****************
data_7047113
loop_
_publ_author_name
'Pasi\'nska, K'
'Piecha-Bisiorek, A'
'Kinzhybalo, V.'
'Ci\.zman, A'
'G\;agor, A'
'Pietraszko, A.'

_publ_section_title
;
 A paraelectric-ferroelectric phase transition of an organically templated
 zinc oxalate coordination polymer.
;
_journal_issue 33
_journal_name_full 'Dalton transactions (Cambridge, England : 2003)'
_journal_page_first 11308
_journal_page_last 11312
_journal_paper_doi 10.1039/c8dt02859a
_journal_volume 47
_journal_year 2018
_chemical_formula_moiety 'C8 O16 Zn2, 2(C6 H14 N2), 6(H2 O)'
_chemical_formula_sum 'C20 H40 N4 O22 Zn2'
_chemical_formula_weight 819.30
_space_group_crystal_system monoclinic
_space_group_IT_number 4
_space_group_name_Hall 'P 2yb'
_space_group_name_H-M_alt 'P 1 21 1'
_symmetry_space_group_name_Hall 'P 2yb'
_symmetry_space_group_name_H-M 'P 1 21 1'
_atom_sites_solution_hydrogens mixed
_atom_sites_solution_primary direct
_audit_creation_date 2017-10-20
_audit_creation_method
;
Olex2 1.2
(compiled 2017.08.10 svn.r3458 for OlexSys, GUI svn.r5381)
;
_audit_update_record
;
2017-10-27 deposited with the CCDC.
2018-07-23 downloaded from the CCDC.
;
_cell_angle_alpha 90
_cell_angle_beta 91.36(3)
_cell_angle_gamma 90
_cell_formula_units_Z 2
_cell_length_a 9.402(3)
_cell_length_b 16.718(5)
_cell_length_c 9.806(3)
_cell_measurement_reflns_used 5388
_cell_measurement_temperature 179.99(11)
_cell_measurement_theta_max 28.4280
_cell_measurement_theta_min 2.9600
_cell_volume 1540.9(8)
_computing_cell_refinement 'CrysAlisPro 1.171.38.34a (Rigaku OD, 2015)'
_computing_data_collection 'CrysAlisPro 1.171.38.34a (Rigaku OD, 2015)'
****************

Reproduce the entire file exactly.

data_7047113
loop_
_publ_author_name
'Pasi\'nska, K'
'Piecha-Bisiorek, A'
'Kinzhybalo, V.'
'Ci\.zman, A'
'G\;agor, A'
'Pietraszko, A.'

_publ_section_title
;
 A paraelectric-ferroelectric phase transition of an organically templated
 zinc oxalate coordination polymer.
;
_journal_issue 33
_journal_name_full 'Dalton transactions (Cambridge, England : 2003)'
_journal_page_first 11308
_journal_page_last 11312
_journal_paper_doi 10.1039/c8dt02859a
_journal_volume 47
_journal_year 2018
_chemical_formula_moiety 'C8 O16 Zn2, 2(C6 H14 N2), 6(H2 O)'
_chemical_formula_sum 'C20 H40 N4 O22 Zn2'
_chemical_formula_weight 819.30
_space_group_crystal_system monoclinic
_space_group_IT_number 4
_space_group_name_Hall 'P 2yb'
_space_group_name_H-M_alt 'P 1 21 1'
_symmetry_space_group_name_Hall 'P 2yb'
_symmetry_space_group_name_H-M 'P 1 21 1'
_atom_sites_solution_hydrogens mixed
_atom_sites_solution_primary direct
_audit_creation_date 2017-10-20
_audit_creation_method
;
Olex2 1.2
(compiled 2017.08.10 svn.r3458 for OlexSys, GUI svn.r5381)
;
_audit_update_record
;
2017-10-27 deposited with the CCDC.
2018-07-23 downloaded from the CCDC.
;
_cell_angle_alpha 90
_cell_angle_beta 91.36(3)
_cell_angle_gamma 90
_cell_formula_units_Z 2
_cell_length_a 9.402(3)
_cell_length_b 16.718(5)
_cell_length_c 9.806(3)
_cell_measurement_reflns_used 5388
_cell_measurement_temperature 179.99(11)
_cell_measurement_theta_max 28.4280
_cell_measurement_theta_min 2.9600
_cell_volume 1540.9(8)
_computing_cell_refinement 'CrysAlisPro 1.171.38.34a (Rigaku OD, 2015)'
_computing_data_collection 'CrysAlisPro 1.171.38.34a (Rigaku OD, 2015)'